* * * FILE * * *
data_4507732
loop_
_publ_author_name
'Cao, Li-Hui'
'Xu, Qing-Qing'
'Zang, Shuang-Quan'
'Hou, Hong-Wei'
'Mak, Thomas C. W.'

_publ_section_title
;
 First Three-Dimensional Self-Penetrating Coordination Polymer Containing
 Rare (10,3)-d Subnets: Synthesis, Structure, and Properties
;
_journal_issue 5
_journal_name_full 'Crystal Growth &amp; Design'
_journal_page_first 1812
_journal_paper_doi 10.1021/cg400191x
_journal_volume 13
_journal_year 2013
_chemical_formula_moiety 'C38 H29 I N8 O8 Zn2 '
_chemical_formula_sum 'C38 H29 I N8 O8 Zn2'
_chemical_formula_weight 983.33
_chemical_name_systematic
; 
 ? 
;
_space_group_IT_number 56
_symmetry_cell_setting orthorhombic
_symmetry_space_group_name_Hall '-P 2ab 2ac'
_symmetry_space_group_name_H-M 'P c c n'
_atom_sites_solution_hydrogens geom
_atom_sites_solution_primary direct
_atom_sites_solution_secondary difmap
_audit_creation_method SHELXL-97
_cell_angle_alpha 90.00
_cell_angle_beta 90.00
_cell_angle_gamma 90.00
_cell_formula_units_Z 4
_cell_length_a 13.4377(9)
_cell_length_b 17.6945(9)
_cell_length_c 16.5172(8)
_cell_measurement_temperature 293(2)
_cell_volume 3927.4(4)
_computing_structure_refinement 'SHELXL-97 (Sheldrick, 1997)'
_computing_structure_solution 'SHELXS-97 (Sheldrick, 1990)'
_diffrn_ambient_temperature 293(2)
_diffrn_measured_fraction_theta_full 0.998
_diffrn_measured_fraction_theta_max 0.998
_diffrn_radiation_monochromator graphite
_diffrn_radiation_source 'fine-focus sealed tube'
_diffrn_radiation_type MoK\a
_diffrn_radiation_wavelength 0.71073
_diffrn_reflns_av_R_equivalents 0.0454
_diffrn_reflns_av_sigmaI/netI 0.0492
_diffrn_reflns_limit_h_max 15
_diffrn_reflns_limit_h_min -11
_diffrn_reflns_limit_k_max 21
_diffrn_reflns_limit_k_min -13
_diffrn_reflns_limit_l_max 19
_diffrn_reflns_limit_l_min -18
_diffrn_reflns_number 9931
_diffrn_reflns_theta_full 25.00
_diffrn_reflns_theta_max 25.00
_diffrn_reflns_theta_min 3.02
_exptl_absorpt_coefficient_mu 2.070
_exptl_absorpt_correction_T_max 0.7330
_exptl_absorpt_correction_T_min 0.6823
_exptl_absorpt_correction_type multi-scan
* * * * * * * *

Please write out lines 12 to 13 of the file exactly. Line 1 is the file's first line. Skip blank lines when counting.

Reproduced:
 Rare (10,3)-d Subnets: Synthesis, Structure, and Properties
;